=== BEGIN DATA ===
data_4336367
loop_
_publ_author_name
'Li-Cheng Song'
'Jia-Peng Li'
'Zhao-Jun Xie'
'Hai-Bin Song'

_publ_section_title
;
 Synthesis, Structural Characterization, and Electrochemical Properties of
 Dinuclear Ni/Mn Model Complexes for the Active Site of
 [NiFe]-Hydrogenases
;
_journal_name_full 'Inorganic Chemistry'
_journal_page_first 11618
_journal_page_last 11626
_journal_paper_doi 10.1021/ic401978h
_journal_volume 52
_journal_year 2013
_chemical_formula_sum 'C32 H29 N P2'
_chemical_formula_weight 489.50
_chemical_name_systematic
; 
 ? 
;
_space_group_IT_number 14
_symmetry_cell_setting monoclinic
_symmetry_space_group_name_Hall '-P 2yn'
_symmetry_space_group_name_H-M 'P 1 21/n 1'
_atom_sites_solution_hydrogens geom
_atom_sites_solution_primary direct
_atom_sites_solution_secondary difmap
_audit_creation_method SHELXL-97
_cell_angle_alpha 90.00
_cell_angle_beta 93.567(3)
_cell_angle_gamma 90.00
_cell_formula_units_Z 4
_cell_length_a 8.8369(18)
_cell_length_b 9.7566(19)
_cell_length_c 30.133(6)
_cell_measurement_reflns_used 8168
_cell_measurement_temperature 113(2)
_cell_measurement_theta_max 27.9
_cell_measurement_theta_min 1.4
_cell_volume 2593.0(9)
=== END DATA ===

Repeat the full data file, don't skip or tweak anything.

data_4336367
loop_
_publ_author_name
'Li-Cheng Song'
'Jia-Peng Li'
'Zhao-Jun Xie'
'Hai-Bin Song'

_publ_section_title
;
 Synthesis, Structural Characterization, and Electrochemical Properties of
 Dinuclear Ni/Mn Model Complexes for the Active Site of
 [NiFe]-Hydrogenases
;
_journal_name_full 'Inorganic Chemistry'
_journal_page_first 11618
_journal_page_last 11626
_journal_paper_doi 10.1021/ic401978h
_journal_volume 52
_journal_year 2013
_chemical_formula_sum 'C32 H29 N P2'
_chemical_formula_weight 489.50
_chemical_name_systematic
; 
 ? 
;
_space_group_IT_number 14
_symmetry_cell_setting monoclinic
_symmetry_space_group_name_Hall '-P 2yn'
_symmetry_space_group_name_H-M 'P 1 21/n 1'
_atom_sites_solution_hydrogens geom
_atom_sites_solution_primary direct
_atom_sites_solution_secondary difmap
_audit_creation_method SHELXL-97
_cell_angle_alpha 90.00
_cell_angle_beta 93.567(3)
_cell_angle_gamma 90.00
_cell_formula_units_Z 4
_cell_length_a 8.8369(18)
_cell_length_b 9.7566(19)
_cell_length_c 30.133(6)
_cell_measurement_reflns_used 8168
_cell_measurement_temperature 113(2)
_cell_measurement_theta_max 27.9
_cell_measurement_theta_min 1.4
_cell_volume 2593.0(9)